Ranga’s Marriage NCERT Textbook PDF

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Chapter 3: Ranga’s Marriage

WHEN you see this title, some of you may ask, “Ranga’s Marriage?” Why not “Ranganatha Vivaha” or “Ranganatha Vijaya?” Well, yes. I know I could have used some other mouth-filling one like “Jagannatha Vijaya” or “Girija Kalyana.” But then, this is not about Jagannatha’s victory or Girija’s wedding. It’s about our own Ranga’s marriage and hence no fancy title. Hosahalli is our village. You must have heard of it. No? What a pity! But it is not your fault. There is no mention of it in any geography book.

Those sahibs in England, writing in English, probably do not know that such a place exists, and so make no mention of it. Our own people too forget about it. You know how it is — they are like a flock of sheep. One sheep walks into a pit, the rest blindly follow it. When both, the sahibs in England and our own geographers, have not referred to it, you can not expect the poor cartographer to remember to put it on the map, can you? And so there is not even the shadow of our village on any map.

Sorry, I started somewhere and then went off in another direction. If the state of Mysore is to Bharatavarsha what the sweet karigadabu1 is to a festive meal, then Hosahalli is to Mysore State what the filling is to the karigadabu. What I have said is absolutely true, believe me. I will not object to your questioning it but I will stick to my opinion.

I am not the only one who speaks glowingly of Hosahalli. We have a doctor in our place. His name is Gundabhatta. He agrees with me. He has been to quite a few places. No, not England. If anyone asks him whether he has been there, he says, “No, annayya2, I have left that to you. Running around like a flea-pestered dog, is not for me.

I have seen a few places in my time, though.” As a matter of fact, he has seen many. We have some mango trees in our village. Come visit us, and I will give you a raw mango from one of them. Do not eat it. Just take a bite. The sourness is sure to go straight to your brahmarandhra3. I once took one such fruit home and a chutney was made out of it. All of us ate it. The cough we suffered from, after that! It was when I went for the cough medicine, that the doctor told me about the special quality of the fruit. Just as the mango is special, so is everything else around our village. We have a creeper growing in the ever-so-fine water of the village pond.

Its flowers are a feast to behold. Get two leaves from the creeper when you go to the pond for your bath, and you will not have to worry about not having leaves on which to serve the afternoon meal. You will say I am rambling. It is always like that when the subject of our village comes up. But enough. If any one of you would like to visit us, drop me a line.

I will let you know where Hosahalli is and what things are like here. The best way of getting to know a place is to visit it, don’t you agree? What I am going to tell you is something that happened ten years ago. We did not have many people who knew English, then.

Our village accountant was the first one who had enough courage to send his son to Bangalore to study. It is different now. There are many who know English. During the holidays, you come across them on every street, talking in English. Those days, we did not speak in English, nor did we bring in English words while talking.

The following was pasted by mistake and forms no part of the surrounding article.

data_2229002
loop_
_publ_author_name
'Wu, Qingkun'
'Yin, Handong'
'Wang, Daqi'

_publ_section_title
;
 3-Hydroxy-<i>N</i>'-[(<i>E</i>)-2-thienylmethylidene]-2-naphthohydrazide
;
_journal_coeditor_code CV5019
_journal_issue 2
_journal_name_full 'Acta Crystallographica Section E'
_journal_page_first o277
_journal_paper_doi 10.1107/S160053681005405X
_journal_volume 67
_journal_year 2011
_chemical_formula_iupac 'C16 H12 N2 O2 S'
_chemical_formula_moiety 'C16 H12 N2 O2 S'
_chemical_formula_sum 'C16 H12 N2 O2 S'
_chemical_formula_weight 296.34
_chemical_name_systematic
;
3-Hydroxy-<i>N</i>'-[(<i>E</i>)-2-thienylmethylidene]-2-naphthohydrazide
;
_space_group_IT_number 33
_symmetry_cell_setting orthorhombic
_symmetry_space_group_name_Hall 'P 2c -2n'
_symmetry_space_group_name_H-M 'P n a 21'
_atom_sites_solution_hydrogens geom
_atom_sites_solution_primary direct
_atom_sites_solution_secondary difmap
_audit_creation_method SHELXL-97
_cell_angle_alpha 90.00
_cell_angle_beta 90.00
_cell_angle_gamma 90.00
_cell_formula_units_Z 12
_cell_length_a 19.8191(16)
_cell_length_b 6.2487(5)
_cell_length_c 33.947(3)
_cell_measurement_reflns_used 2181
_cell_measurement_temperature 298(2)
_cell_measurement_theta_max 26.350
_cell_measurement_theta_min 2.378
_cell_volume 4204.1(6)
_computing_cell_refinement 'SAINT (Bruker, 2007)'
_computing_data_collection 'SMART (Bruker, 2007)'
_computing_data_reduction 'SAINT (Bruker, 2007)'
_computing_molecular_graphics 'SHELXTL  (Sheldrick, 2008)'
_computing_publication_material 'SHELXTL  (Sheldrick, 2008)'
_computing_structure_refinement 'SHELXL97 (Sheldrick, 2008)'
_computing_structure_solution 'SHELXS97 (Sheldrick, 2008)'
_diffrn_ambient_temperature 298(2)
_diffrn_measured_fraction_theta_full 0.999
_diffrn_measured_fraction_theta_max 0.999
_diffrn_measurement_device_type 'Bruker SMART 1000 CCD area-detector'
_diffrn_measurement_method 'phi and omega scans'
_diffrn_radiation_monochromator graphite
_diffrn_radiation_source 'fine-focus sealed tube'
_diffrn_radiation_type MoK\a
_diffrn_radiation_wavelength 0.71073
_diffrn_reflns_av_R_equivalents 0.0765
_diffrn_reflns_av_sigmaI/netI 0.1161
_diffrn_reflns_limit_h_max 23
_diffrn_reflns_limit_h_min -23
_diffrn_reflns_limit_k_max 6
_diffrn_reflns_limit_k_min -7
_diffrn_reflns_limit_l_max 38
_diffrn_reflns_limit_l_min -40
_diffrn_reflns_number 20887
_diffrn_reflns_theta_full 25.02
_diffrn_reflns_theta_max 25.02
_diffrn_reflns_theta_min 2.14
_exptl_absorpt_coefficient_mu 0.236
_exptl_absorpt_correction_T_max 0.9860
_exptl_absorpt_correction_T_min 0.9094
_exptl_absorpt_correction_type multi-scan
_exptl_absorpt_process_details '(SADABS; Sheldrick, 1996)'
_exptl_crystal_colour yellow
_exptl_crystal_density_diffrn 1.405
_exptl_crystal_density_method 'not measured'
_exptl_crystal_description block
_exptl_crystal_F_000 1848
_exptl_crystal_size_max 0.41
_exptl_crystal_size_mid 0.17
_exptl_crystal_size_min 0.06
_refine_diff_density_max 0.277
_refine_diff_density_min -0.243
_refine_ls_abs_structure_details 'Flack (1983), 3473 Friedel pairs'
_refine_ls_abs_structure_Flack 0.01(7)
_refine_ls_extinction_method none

Language English
No. of Pages9
PDF Size0.3 MB

NCERT Solutions Class 11 English Chapter 3 Ranga’s Marriage

1 Comment on the influence of English – the language and the way of life – on Indian life as reflected in the story What is the narrator’s attitude to English’

The story Ranga’s Marriage’ is set in a village Hosahalli, which was in the erstwhile Mysore state. In those days, there were very few people in Hosahalli who knew English. Like today, even during those days, English occupied a very prominent place in the hearts and the minds of people The village accountant mustered enough courage to send his son, Ranga, to Bangalore for higher studies When Ranga returned home, it became almost a festive occasion for the entire village. People had a lot of respect for Ranga because he knew English, which was a very precious commodity, but very few people in the village knew English.

Even a simple word in English like ‘change’ was not heard of When Rama Racis son uses this word, even the narrator could not understand. He had to ask Ranga the meaning of the word. The author, in his narration, shows that he has a positive attitude towards English, but he also asserts that learning a foreign’ language or knowing it need not affect our tradition and culture. This is evident by the emphasis on Ranga wearing the sacred thread and doing namaskars’ to the elders.

2. Astrologers’ perceptions are based more on hearsay and conjecture than what they learn from the study of the stars. Comment with reference to the story

In today’s India and India of yesteryears, there is not much of a difference as far as the belief in astrology is concerned. People believed in astrologers then and now. What we do not understand is that no one can predict Gods design The astrologers like Shastri, themselves, do not really know the correct calculations of the planets, but they pretend to do so Most of these predictions are based upon the information supplied earlier by someone.

In the story, Ranga’s Marriage’, the Shastri is very well tutored by the narrator in advance He tells Ranga exactly the same thing what the narrator asks him He pretends to do all the calculations and moves his lips but these are all pretensions

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